‘Fortnite’ frenzy reigns at E3 gaming expo

“Fortnite” is one of the world’s most popular video games. (AFP pic)

LOS ANGELES: The Electronic Entertainment Expo (E3) wrapped up in Los Angeles on Thursday with the video game “Fortnite” knocking out other contenders to emerge as the star of an exhibition which highlighted the surging interest in competitive e-sports.

“Fortnite” maker Epic Games has found a groove with its “battle royale” title in which scores of players fight against each other to be the last one standing in a post-apocalyptic world.

“Fortnite” was the focus of a pro-am tournament which packed a Los Angeles stadium during the annual E3 video game extravaganza, and Epic Games has put up US$100 million (RM400 million) in prize money for competitions.

Reasons for the popularity of “Fortnite” include that it can be played for free on a range of devices, including smartphones, personal computers, and consoles. Nintendo added “Fortnite” to its Switch consoles this week.

“Battle royale is a proven and popular game style,” Twitch e-sports program head Justin Dellario told AFP.

“Fortnite” is the most popular game now on Amazon-owned Twitch, with more than six billion minutes of play in April alone, according to Dellario.

Hip-hop superstar Drake set a streaming record at Twitch in March drawing 628,000 viewers for a live stream of him battling for survival in the shoot-em-up adventure with players including Tyler “Ninja” Blevins, one of the emerging stars of the sector.

“Fortnite” became an e-sports phenomenon after the release late last year of a free “Battle Royale” mode that lets up to 100 players vie to be the last character standing on ever-shrinking terrain.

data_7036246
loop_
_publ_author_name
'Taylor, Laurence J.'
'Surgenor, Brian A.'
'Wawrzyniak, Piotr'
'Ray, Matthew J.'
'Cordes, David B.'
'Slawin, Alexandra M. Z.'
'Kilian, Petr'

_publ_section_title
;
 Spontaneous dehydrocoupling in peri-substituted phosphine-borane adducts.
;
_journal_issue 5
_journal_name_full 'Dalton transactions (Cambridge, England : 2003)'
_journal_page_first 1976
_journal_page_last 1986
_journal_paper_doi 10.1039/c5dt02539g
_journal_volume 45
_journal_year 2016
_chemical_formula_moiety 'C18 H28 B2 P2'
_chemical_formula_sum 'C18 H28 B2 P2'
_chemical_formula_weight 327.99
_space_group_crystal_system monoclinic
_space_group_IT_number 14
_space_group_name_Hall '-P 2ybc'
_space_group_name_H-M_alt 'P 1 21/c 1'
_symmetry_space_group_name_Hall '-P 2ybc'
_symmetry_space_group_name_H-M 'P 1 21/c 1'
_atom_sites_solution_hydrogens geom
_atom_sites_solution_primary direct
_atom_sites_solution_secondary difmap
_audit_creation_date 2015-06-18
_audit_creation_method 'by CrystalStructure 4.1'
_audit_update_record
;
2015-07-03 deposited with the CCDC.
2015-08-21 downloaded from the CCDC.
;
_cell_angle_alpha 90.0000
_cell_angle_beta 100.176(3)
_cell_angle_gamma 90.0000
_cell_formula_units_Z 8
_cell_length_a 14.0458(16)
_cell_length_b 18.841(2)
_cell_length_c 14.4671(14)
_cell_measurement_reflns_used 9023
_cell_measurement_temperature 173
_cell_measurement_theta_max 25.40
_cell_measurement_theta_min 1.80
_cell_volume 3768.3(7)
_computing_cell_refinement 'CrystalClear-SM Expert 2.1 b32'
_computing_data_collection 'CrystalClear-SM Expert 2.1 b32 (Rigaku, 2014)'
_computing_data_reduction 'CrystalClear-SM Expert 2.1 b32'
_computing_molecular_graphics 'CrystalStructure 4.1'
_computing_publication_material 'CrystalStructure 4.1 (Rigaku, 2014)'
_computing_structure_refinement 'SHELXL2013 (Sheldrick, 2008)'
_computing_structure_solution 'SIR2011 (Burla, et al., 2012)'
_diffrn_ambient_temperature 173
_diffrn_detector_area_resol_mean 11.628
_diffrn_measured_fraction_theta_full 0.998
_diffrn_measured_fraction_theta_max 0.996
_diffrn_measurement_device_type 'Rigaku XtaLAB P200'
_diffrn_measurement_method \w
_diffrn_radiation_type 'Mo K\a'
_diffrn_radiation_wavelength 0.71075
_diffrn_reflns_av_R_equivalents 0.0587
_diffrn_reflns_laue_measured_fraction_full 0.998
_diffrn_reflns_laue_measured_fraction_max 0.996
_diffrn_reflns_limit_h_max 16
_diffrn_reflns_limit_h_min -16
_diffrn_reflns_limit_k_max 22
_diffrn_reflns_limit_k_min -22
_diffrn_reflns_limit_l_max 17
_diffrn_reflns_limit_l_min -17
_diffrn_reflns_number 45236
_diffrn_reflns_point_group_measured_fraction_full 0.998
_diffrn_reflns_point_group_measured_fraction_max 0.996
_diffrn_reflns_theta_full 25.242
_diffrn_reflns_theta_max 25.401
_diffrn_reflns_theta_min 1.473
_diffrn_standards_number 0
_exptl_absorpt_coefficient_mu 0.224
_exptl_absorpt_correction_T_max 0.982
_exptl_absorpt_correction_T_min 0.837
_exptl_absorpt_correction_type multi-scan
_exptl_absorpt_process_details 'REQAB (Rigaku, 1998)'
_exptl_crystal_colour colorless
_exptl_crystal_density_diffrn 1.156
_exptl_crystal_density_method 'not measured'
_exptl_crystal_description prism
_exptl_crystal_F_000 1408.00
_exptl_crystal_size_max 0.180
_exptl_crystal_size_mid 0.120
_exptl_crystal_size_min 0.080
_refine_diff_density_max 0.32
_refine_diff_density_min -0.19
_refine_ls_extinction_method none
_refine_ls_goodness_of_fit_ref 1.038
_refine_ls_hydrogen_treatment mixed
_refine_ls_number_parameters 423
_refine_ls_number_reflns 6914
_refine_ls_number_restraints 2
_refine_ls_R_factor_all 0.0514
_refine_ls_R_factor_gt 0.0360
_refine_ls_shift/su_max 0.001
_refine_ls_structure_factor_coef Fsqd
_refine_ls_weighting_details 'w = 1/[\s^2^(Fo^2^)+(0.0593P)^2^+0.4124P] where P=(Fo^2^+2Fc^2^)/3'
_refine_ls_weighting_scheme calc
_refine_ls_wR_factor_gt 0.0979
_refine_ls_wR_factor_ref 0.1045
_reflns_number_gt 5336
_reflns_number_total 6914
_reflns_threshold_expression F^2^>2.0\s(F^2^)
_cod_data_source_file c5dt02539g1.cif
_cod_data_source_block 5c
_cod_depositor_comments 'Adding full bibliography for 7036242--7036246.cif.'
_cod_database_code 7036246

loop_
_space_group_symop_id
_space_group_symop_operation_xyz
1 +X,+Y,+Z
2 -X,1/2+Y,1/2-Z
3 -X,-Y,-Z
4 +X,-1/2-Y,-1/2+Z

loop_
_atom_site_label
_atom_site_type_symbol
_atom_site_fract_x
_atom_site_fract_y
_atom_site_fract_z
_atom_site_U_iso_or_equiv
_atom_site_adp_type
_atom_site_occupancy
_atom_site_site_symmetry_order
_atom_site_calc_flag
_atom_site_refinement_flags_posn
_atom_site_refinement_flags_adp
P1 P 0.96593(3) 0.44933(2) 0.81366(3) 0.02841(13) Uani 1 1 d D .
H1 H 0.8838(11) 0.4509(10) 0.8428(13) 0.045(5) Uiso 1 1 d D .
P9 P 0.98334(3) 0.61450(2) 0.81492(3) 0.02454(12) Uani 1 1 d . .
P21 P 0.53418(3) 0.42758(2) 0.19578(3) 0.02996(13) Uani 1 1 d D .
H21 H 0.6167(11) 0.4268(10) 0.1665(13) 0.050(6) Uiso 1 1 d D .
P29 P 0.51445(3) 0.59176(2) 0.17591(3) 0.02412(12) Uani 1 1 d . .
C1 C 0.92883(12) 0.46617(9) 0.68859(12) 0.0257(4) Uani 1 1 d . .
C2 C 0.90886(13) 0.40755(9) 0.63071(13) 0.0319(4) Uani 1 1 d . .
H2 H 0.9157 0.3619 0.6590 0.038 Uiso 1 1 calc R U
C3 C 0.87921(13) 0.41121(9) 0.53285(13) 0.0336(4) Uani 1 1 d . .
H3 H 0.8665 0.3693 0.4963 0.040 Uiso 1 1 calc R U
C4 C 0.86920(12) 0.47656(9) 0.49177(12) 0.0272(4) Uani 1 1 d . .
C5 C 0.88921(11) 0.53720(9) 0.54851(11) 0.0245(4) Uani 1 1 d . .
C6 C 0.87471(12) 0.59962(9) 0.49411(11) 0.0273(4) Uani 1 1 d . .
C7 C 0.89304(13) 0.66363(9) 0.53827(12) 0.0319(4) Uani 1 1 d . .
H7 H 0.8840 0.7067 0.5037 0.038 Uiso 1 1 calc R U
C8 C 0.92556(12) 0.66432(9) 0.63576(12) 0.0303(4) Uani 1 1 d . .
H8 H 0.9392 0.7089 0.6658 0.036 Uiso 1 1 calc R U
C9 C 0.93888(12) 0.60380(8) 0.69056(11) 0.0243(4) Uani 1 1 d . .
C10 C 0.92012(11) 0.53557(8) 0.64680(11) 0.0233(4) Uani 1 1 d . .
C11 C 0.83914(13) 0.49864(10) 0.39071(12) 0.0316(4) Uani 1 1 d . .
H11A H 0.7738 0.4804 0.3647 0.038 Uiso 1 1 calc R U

“Fortnite” was crafted to be easy to jump into and fun including unconventional stunts such as riding rockets or shopping carts, among others, according to Celia Hodent, who worked on user experience at Epic Games before leaving late last year.

“There is no recipe for making for sure a game is a huge hit, but now you have specific ingredients you use,” Hodent, author of the book “The Gamer’s Brain”, said.

“What you are talking about is more a social phenomenon; when something is very popular then more people want to play it.”

The three-day E3 event, once restricted to members of the multi-billion-dollar video game industry, was open to gamers for the second year in a row with 15,000 tickets sold.

Throughout an E3 gathering rich with eye-popping game software, players themselves were in the spotlight.

Live game action and pithy commentary were streamed online television studio-style by platforms such as Twitch, YouTube, Facebook, and Mixer.

“Game publishers understand their community is fundamental and allow the players to contribute to the games themselves,” Facebook director of console and online gaming Franco De Cesare said.

French video game giant Ubisoft announced at E3 that it is teaming up with a firm founded by actor Joseph Gordon-Levitt to crowd source material for a forthcoming title.

Ubisoft has long tapped into feedback from players while designing games, but the latest step will allow some to make content woven into scenes.

An invitation to collaborate went live on the website of Gordon-Levitt’s Hit Record, with the first project being to make music that one might hear on a space pirate radio station in Ubisoft’s “Beyond Good and Evil 2,” a science fiction shooter crafted to be a space opera.

“These growing communities of players are already present,” Ubisoft chief executive Yves Guillemot said.

“Hundreds of millions of people are part of e-sports; build shared maps block by block, or battle for victory in online arenas.”

A coming sequel to the blockbuster “Fallout” franchise will be an open world hosted online and populated by other players instead of computer generated characters, Bethesda Game Studios director Todd Howard said at E3.

In the game “each of those characters is a real person,” Howard said.